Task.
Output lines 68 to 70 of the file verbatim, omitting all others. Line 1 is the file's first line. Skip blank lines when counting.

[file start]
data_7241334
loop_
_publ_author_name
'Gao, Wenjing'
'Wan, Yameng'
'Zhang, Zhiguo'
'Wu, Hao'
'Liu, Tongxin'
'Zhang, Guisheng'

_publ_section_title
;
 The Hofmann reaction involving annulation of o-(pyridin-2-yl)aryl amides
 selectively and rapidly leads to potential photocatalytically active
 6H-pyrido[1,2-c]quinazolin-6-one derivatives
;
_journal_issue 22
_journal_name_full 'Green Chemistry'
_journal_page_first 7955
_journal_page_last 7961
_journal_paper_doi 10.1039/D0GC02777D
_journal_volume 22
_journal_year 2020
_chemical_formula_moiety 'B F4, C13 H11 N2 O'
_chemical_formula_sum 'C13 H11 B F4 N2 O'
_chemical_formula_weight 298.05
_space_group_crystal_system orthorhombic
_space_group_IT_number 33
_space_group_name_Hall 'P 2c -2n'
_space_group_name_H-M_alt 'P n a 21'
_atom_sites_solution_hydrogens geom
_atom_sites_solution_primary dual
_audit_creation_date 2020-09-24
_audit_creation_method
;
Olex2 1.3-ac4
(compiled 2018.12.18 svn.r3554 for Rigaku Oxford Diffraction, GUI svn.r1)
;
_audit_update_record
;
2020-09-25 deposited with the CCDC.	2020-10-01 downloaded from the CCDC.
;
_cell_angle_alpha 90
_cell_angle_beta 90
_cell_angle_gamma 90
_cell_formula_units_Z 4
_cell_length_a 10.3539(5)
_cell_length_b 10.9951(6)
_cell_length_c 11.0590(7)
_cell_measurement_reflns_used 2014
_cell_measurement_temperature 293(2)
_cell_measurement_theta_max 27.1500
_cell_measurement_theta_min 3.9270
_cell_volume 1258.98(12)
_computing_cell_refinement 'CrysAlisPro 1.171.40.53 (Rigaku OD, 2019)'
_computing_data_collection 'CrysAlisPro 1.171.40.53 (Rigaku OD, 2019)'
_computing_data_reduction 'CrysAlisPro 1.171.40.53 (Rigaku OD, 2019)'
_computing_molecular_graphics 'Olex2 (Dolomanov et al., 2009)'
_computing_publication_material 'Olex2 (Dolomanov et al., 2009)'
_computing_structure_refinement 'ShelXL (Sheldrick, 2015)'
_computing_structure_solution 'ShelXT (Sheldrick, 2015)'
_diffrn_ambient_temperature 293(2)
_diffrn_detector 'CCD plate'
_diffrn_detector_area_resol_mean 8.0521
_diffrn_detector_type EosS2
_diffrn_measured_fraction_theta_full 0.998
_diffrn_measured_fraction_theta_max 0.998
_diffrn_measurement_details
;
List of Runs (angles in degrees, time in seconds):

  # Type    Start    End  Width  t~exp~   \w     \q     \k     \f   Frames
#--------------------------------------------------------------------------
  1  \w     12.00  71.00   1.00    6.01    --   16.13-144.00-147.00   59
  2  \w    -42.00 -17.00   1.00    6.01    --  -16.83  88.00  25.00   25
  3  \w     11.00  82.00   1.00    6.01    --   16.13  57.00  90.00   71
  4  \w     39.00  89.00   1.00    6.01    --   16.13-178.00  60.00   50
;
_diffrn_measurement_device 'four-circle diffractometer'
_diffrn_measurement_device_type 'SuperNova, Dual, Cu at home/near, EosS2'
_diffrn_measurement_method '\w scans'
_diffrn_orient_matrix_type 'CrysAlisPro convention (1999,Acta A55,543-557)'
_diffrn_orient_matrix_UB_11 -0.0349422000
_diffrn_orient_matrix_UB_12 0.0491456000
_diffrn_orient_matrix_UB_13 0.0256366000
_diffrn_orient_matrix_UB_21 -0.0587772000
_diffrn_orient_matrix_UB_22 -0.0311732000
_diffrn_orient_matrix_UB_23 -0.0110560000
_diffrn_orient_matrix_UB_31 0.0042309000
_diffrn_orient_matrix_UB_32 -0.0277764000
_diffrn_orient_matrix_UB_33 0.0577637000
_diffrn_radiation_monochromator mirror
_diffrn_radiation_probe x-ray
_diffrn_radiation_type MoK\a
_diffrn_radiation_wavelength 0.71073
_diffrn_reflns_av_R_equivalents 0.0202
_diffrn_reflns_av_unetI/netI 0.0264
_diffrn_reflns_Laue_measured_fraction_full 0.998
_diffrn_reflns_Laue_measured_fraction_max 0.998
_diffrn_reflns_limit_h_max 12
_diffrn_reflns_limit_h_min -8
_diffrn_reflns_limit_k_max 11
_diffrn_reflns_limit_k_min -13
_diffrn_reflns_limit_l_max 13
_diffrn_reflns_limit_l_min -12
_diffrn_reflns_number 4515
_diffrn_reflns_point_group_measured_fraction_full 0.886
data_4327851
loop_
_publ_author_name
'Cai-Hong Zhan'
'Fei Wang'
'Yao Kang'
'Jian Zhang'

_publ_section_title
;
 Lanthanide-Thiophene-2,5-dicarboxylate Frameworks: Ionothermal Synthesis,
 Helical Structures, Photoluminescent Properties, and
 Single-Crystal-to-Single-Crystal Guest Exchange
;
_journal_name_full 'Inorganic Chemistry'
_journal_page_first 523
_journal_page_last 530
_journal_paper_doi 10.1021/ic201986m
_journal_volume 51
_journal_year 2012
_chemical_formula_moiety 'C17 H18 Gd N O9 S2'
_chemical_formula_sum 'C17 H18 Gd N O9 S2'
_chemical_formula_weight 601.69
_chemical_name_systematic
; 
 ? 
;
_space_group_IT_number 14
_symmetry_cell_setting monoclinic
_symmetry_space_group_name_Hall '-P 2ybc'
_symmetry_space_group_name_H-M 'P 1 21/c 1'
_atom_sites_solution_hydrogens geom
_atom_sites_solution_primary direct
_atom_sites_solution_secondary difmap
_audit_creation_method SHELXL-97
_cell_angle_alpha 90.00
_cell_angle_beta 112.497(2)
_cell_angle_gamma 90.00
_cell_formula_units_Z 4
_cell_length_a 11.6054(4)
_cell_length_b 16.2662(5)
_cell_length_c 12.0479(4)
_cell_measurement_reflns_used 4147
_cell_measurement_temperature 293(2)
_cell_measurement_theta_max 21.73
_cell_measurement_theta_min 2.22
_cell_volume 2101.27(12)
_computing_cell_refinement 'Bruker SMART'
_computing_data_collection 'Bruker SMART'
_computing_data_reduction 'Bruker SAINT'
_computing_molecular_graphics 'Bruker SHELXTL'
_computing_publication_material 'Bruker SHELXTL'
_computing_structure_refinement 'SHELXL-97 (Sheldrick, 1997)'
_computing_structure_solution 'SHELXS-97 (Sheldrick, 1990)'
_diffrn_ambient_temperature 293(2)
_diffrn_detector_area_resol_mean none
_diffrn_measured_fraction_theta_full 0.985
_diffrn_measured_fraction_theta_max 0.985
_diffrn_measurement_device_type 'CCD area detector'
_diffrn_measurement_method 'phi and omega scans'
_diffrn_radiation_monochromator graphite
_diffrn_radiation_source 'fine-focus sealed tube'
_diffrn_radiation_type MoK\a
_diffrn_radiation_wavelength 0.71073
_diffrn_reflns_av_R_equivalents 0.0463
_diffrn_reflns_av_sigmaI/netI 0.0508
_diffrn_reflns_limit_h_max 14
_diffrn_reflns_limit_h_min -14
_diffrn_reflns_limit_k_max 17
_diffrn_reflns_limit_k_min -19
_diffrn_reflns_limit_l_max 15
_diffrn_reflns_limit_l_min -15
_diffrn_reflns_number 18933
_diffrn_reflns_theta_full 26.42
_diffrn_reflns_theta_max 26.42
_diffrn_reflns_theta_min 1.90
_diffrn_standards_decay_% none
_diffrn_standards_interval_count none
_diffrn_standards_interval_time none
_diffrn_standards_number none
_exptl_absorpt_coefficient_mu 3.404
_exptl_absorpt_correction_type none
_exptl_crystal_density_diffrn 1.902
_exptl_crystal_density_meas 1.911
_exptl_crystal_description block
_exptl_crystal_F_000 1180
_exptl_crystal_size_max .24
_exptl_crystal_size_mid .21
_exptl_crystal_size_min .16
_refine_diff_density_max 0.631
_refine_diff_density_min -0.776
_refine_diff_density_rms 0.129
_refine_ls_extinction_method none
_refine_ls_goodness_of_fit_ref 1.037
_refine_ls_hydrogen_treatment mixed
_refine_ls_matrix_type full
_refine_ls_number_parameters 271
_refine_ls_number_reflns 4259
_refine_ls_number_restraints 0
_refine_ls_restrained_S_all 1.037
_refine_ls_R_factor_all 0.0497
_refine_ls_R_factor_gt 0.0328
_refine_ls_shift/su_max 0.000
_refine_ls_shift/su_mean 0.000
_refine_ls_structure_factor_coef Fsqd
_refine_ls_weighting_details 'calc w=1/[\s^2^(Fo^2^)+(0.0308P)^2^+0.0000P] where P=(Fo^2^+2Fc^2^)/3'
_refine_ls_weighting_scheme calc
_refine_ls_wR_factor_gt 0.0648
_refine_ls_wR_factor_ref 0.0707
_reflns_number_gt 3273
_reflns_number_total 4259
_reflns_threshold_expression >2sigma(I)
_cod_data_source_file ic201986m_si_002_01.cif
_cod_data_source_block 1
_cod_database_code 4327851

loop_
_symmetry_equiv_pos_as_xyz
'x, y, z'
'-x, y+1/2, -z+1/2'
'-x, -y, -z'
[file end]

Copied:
;
List of Runs (angles in degrees, time in seconds):

  # Type    Start    End  Width  t~exp~   \w     \q     \k     \f   Frames